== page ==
LONDON 2012: Louloudis not named on Olympic team but given time to prove fitness
CONSTANTINE Louloudis, the rising star of British rowing, will be given more time to prove his fitness after he was not named in Team GB's initial London 2012 squad.
WAITING: David Tanner, British Rowing's performance director, will make a final call on Constantine Louloudis's fitness before confirming men's eight crew (Getty Images)
Louloudis has already won a Boat Race with Oxford and has taken a year out from his Classics degree at Trinity College to focus on his Olympic ambition.
Described by four-time Olympic champion Sir Matthew Pinsent as 'a bit of a beast', the 20-year old has won world titles at junior and under-23 level and has made an attention-grabbing transition to senior ranks.
However, an untimely back injury meant he missed the World Cup fixtures in Belgrade and Lucerne and he could still be absent from the final pre-Games regatta in Munich.
Despite this, his spot on the team - with many tipping him to be stroke of a powerful eight crew - is being held open and there is a possibility he could race for the first time this summer at the Games, if he proves his fitness to men's coach Jurgen Grobler.
Matthew Langridge and Alex Partridge, both part of the world champion winning men's four last year, are among the seven rowers named in the men's eight.
They will be joined by Greg Searle, looking to win gold 20 years after his coxed pairs victory in Barcelona, Richard Egington, James Foad, Tom Ransley and Mohamed Sbihi, while Phelan Hill will be cox.
Selection has also not been finally confirmed in the women's eight, with an initial squad of ten named.
Louisa Reeve, Annabel Vernon and Natasha Page all returned to the boat after injury and illness in Lucerne while Vicky Thornley, who raced in the quad at the last World Cup regatta, and Lindsey Maguire, who was injured, are also in the mix.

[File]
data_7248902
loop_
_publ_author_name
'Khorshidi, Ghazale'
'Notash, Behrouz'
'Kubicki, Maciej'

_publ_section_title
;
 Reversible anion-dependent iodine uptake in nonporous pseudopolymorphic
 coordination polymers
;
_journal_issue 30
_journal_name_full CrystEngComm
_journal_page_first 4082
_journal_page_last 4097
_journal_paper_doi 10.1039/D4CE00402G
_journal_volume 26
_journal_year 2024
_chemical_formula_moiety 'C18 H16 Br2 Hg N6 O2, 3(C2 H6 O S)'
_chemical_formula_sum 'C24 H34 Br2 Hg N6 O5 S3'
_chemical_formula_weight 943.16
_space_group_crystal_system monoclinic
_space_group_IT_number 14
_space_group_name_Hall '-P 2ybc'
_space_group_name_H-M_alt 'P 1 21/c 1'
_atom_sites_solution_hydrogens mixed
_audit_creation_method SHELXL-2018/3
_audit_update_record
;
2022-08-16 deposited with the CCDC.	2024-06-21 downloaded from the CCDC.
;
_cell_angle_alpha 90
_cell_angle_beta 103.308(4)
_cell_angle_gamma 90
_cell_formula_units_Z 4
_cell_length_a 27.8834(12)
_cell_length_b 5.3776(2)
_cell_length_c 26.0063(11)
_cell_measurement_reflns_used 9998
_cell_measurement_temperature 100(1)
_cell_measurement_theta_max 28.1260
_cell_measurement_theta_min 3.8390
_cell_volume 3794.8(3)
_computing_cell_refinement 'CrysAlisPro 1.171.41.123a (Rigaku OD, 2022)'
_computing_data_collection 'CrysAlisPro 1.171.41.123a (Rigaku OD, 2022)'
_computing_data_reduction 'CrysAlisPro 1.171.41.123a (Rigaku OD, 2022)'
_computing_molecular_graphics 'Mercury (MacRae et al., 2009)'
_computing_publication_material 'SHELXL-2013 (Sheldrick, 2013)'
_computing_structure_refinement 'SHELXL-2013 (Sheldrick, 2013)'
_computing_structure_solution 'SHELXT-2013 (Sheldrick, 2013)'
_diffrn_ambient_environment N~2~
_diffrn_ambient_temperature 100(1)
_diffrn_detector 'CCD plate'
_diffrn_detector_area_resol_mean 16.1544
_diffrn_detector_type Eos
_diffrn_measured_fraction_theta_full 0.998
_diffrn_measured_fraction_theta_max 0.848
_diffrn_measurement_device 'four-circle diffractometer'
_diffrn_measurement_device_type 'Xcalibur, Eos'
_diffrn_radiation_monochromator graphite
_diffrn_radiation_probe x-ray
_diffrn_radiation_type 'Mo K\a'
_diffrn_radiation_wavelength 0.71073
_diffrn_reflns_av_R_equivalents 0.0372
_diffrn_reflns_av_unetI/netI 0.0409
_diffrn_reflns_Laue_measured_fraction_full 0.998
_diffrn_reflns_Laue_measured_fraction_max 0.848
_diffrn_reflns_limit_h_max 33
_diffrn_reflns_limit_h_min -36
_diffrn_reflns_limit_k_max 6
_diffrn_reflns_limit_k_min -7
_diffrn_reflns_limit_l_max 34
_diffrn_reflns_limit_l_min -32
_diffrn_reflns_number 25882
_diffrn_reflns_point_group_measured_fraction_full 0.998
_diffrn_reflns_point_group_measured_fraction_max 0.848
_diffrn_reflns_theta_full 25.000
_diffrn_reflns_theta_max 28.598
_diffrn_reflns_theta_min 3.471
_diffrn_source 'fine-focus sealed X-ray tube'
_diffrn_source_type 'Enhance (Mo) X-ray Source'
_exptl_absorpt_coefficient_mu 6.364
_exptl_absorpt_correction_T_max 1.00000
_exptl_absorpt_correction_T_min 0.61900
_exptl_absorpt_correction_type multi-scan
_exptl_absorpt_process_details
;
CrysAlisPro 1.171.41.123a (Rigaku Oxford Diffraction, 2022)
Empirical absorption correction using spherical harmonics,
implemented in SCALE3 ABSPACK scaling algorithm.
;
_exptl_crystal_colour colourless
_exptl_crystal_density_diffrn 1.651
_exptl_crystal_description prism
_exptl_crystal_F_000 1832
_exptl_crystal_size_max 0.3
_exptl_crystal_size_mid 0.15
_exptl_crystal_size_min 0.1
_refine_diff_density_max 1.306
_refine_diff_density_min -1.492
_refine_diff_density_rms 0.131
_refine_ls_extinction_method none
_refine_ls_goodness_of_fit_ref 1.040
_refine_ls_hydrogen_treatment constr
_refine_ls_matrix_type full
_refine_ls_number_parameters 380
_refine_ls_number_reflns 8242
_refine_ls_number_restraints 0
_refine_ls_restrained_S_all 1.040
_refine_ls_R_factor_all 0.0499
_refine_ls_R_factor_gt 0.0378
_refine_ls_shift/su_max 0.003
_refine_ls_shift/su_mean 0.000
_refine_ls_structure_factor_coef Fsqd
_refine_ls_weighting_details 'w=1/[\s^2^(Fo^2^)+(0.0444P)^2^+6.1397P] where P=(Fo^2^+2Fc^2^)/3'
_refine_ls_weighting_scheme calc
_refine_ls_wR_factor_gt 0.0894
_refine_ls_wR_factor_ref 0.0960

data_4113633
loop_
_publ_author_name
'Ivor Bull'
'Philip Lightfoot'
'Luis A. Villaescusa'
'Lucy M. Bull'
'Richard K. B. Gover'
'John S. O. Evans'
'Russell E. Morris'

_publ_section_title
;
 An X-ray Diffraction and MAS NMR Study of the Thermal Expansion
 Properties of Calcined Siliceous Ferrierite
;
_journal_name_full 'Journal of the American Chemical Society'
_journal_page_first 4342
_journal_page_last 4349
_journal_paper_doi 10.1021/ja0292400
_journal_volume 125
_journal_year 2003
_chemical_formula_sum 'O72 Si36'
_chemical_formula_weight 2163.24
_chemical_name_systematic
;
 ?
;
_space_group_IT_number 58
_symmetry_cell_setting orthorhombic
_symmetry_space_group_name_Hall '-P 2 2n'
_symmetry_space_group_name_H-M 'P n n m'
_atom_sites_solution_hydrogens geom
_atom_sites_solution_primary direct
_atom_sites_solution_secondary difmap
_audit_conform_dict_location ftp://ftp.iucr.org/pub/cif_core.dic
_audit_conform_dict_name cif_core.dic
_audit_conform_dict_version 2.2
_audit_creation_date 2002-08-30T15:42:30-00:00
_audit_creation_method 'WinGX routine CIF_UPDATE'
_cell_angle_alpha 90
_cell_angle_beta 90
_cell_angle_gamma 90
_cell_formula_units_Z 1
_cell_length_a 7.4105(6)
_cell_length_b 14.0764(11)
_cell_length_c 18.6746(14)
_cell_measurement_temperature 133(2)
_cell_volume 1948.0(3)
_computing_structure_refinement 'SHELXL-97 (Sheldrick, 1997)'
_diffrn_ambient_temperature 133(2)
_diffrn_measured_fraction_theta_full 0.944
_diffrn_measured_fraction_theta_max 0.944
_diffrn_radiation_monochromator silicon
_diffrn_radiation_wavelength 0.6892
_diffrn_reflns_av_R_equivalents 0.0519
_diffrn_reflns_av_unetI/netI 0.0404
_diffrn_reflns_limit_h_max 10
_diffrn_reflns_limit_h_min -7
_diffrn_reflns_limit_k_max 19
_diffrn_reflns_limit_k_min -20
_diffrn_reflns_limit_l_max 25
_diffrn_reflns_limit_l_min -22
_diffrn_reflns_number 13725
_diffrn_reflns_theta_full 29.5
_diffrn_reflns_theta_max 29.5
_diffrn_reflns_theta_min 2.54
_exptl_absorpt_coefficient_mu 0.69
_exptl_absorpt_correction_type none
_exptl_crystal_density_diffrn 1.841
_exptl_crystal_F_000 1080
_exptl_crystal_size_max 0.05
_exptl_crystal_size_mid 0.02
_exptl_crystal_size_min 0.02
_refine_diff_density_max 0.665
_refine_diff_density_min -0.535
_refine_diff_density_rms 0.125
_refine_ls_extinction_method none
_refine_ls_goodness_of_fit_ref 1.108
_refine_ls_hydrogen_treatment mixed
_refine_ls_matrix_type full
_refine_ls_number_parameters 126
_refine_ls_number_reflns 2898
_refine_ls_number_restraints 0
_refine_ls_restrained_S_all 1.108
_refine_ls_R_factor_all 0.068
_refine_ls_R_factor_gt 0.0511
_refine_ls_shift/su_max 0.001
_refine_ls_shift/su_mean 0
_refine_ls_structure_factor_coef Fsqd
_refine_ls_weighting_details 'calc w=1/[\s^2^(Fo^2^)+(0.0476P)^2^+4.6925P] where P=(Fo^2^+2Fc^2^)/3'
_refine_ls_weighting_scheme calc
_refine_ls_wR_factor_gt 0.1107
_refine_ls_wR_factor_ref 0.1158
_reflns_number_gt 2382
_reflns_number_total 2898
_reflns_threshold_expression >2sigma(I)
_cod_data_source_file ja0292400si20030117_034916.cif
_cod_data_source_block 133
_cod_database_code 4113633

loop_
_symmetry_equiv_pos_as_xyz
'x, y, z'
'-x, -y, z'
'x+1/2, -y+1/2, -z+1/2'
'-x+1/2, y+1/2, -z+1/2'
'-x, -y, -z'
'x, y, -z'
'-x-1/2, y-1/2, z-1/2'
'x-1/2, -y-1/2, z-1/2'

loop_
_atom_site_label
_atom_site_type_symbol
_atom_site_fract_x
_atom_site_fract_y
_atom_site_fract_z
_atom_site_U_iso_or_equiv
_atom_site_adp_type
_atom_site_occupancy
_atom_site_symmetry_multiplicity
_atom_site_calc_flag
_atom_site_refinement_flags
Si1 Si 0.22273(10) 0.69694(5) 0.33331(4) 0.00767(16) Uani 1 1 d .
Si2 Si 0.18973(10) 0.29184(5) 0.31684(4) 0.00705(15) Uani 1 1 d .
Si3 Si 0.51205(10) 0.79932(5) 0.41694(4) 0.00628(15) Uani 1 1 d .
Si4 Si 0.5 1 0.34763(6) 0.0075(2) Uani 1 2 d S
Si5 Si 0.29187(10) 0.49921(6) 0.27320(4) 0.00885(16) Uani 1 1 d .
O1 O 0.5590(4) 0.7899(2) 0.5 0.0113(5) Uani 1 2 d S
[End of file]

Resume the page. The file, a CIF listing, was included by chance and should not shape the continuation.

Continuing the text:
Also named are Jo Cook, Jessica Eddie, Katie Greves, Emily Taylor, Olivia Whitlam and cox Caroline O'Connor.
Otherwise there were few surprises in the 48-strong rowing squad, it will rise to 52 in number including five reserves, with the men's four - seeking to continue Team GB's winning run in the event that dates back to 2000 - confirmed as Alex Gregory, Tom James, Pete Reed and Andy Triggs Hodge.
Mark Hunter and Zac Purchase will also look to defend their Olympic title in the lightweight men's double scull.
And three-time Olympic silver medallist Katherine Grainger and Anna Watkins will be favourites to end Great Britain's long wait for a woman Olympic rowing champion in the double sculls, in which they are two-time world champions.
"It's been an incredible honour and privilege to be part of the past three Olympic Games and as wonderful as they have all been there is a sense that the upcoming home Games will be on a different scale to anything we've ever seen before," said Grainger.
In addition, the women's pair of Helen Glover and Heather Stanning, winners of the opening two World Cup regattas, have strong claims to win that historic first gold while Debbie Flood and Frances Houghton, silver medallists alongside Grainger in Beijing, are joined in the women's quad by Beth Rodford and Melanie Wilson.
The men's quad is made up of Charles Cousins, Stephen Rowbotham, Tom Solesbury and Matthew Wells and the lightweight men's four features brothers Richard and Peter Chambers plus Chris Bartley and Rob Williams while George Nash and Will Satch were confirmed as the men's pair.
Bill Lucas and Sam Townsend compete in the men's double, two-time Olympian Alan Campbell again goes alone in the single scull and Katherine Copeland and Sophie Hosking will continue their partnership in the women's lightweight double scull.
Great Britain topped the rowing medal table in Beijing with six medals, including two golds, and were also the dominant nation at last year's World Championships.
"We are an ambitious sport going into the Games," said Team GB's rowing team leader David Tanner.
"We go to the start in London ready to defend our status as the leading rowing nation from Beijing but we are under no illusion as to how tough winning medals, especially gold medals, will be at this Games."
© Sportsbeat 2012